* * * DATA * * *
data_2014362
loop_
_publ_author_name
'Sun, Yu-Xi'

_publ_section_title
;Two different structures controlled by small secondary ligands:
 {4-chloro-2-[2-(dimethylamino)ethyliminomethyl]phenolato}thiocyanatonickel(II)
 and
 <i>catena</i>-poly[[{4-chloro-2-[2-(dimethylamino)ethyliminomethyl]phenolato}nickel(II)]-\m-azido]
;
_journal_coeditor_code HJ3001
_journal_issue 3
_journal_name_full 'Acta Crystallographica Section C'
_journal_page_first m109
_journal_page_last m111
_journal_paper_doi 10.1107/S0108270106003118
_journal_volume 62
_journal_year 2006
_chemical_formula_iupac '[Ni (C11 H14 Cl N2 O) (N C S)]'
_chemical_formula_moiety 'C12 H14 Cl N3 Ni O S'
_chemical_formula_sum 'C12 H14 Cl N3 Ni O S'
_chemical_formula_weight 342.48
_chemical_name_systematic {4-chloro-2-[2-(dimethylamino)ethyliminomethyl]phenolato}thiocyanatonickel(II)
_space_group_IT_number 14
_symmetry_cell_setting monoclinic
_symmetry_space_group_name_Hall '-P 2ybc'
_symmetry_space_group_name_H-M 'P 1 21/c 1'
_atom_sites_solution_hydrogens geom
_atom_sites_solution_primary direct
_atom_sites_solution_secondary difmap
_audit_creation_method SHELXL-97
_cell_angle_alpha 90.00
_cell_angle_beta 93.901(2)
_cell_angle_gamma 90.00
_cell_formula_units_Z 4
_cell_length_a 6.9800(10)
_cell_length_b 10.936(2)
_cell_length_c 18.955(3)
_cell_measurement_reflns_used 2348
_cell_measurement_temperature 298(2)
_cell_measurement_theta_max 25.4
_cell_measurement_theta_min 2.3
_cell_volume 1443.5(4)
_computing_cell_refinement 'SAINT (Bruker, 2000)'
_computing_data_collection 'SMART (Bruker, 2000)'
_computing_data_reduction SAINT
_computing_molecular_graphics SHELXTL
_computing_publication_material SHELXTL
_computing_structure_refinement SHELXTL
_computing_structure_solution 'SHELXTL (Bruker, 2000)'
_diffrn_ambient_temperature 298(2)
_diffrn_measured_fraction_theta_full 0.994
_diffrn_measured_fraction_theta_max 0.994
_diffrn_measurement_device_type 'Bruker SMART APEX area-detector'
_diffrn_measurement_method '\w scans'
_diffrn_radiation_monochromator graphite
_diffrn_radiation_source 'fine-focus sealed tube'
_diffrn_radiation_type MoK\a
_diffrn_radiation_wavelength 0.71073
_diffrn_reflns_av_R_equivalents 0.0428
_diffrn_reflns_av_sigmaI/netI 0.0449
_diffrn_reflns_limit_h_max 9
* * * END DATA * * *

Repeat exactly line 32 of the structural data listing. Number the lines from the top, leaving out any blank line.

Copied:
_cell_angle_alpha 90.00